U.S. Senator Tom Coburn, M.D. (R-OK) and Joe Manchin (D-WV) released the following statement today after the Senate this week approved provisions of their "Audit the Pentagon Act" (S. 3487) within the Defense Authorization Bill (S. 3254). The Senate agreed to the amendment, #3237, which pressures the Department of Defense to produce financial audits and provides consequences in the event of noncompliance.
"Forcing the Pentagon to pass an audit is the law and will both strengthen our national defense and our economy. Achieving a clean financial audit will free up existing resources for national security. I'm pleased our colleagues agree and included key auditing provisions with the defense authorization act," Dr. Coburn said, noting that the United States Marine Corps recently reported that "for each $1 spent on financial improvement, an estimated $2.77 in value was created for the warfighter."
"One of my top priorities is to make sure we remain the most powerful and efficient military force in the world -- and we must do that by cutting fat, not muscle, from the Pentagon," Senator Manchin said. "An audit is a critical step in making sure that decisionmakers have accurate information about our spending and our priorities, and I am committed to working with Senator Coburn and all our colleagues on both sides of the aisle to make sure the Defense Department passes an audit."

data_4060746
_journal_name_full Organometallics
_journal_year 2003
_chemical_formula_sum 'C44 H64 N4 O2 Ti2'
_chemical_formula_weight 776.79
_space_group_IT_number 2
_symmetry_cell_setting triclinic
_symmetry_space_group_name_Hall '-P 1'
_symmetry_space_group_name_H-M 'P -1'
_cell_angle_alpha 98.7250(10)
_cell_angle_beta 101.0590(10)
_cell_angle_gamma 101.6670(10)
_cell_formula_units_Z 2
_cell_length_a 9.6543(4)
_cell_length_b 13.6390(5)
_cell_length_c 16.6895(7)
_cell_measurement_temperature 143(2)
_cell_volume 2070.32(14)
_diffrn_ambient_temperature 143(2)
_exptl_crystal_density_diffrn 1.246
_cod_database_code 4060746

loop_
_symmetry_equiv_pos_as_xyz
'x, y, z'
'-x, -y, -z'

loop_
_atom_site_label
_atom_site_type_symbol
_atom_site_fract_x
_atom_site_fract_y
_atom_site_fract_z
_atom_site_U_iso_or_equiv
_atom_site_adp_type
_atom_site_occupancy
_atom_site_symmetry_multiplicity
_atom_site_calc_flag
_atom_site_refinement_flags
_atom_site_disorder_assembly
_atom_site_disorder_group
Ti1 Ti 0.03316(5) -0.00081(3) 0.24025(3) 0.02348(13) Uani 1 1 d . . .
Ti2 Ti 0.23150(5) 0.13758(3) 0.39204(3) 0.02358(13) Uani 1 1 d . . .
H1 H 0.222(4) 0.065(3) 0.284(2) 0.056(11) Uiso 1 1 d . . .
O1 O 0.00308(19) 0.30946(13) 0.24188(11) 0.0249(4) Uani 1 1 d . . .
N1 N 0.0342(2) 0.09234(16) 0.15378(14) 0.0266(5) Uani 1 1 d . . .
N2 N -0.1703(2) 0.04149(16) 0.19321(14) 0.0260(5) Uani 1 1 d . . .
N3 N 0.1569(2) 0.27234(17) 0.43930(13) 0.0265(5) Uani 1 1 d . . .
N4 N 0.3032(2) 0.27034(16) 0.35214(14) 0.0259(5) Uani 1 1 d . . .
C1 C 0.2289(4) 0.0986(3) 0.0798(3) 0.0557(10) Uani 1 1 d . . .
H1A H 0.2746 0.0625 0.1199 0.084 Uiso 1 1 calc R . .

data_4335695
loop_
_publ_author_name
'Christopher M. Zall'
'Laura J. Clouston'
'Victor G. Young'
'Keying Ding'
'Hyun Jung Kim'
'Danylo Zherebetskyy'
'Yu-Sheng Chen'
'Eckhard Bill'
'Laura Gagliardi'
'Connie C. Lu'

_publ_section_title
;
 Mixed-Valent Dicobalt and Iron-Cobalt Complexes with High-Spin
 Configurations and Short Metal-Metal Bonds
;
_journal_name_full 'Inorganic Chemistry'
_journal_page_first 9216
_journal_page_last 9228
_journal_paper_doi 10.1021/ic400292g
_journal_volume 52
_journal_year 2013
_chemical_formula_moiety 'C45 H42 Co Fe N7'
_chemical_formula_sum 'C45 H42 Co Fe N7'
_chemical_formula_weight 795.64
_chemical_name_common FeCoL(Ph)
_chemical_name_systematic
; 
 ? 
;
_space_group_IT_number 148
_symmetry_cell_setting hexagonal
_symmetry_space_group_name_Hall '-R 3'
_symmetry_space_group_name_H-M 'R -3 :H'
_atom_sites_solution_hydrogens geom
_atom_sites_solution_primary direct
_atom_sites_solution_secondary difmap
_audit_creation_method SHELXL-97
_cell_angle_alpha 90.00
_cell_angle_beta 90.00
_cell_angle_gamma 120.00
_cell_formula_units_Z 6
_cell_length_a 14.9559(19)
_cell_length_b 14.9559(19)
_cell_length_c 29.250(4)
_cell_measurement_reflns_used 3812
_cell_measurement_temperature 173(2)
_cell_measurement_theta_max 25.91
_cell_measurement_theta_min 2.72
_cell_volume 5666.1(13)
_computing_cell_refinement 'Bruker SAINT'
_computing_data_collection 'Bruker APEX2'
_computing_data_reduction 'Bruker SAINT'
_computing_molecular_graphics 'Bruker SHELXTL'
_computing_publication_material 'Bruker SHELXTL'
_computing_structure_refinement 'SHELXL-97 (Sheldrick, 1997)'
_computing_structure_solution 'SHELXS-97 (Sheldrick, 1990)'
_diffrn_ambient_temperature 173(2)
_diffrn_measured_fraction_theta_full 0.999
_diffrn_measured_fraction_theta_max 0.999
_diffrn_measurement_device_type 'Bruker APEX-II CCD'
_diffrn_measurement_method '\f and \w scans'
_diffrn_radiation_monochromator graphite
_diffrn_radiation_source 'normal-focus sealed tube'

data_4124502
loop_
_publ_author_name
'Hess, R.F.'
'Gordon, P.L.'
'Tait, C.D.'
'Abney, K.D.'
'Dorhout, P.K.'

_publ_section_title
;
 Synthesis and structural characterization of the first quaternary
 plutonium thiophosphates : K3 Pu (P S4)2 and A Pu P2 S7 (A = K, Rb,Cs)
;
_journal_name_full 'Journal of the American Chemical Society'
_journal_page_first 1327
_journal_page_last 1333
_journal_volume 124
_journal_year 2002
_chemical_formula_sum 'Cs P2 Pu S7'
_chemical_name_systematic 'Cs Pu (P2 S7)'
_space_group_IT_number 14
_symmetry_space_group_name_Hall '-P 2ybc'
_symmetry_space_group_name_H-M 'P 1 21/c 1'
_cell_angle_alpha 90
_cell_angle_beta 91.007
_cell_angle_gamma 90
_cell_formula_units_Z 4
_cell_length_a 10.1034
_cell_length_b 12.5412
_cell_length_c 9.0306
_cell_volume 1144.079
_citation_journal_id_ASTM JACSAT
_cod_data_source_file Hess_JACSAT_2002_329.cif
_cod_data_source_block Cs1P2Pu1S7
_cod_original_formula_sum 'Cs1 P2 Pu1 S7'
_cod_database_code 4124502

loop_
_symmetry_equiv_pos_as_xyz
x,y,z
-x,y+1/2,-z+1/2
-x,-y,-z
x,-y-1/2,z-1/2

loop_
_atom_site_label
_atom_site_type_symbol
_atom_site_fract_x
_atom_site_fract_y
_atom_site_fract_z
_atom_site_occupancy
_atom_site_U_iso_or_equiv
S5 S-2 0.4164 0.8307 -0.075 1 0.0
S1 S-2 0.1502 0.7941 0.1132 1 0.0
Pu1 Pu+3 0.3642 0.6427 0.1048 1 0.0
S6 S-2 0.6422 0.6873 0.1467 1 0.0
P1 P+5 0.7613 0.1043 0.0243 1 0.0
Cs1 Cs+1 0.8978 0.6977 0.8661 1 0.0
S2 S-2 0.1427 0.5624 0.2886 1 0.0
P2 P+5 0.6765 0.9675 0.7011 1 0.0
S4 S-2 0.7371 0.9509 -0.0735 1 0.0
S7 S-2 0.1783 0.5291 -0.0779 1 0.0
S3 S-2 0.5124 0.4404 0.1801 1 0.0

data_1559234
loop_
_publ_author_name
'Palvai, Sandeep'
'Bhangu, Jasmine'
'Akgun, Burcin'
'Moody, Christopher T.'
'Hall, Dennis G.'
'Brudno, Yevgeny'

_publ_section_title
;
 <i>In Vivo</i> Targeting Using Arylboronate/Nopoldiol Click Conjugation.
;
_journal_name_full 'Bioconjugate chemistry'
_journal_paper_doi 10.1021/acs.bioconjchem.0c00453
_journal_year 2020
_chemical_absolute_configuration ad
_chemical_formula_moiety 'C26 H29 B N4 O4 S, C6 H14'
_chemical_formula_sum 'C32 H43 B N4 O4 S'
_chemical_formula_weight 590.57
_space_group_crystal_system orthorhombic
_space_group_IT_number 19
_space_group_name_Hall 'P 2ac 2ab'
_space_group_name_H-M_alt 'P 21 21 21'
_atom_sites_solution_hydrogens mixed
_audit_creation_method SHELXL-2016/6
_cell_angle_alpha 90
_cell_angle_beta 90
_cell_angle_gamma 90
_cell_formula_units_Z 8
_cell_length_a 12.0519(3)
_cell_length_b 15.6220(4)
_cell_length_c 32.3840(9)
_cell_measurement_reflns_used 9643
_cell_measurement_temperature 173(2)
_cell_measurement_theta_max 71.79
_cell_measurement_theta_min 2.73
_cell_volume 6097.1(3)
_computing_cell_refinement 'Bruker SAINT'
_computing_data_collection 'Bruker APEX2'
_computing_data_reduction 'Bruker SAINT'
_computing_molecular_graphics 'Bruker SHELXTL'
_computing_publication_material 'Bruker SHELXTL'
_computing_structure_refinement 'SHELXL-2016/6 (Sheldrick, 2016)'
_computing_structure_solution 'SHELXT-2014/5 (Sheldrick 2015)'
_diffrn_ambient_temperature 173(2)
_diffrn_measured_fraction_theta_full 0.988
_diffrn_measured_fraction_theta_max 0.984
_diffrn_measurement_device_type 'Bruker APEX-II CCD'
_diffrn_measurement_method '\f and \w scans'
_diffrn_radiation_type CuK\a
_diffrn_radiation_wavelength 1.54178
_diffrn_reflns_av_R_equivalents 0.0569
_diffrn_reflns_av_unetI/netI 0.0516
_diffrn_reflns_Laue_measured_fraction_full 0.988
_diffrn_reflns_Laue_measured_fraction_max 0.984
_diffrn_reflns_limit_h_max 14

Under the Coburn-Manchin amendment, if the Department of Defense fails to obtain a clean audit opinion in 2017 it will result in the creation of a separate Chief Management Officer (CMO) of the Department of Defense. The new CMO who will be charged with fixing the Pentagon's financial management, business transformation, and information technology problems -- including failing to get a clean audit opinion -- which have put it on the Government Accountability Office's High Risk list for potential waste of taxpayer funds.
Finally, this legislation mandates that if the Department of Defense fails to obtain a clean audit opinion in 2017 the Defense Finance and Accounting Service, the agency that cuts the checks for the Pentagon, will be moved from the Department of Defense to the Department of the Treasury. The Department of the Treasury already disburses funding on behalf of all other federal agencies who all receive audit opinions.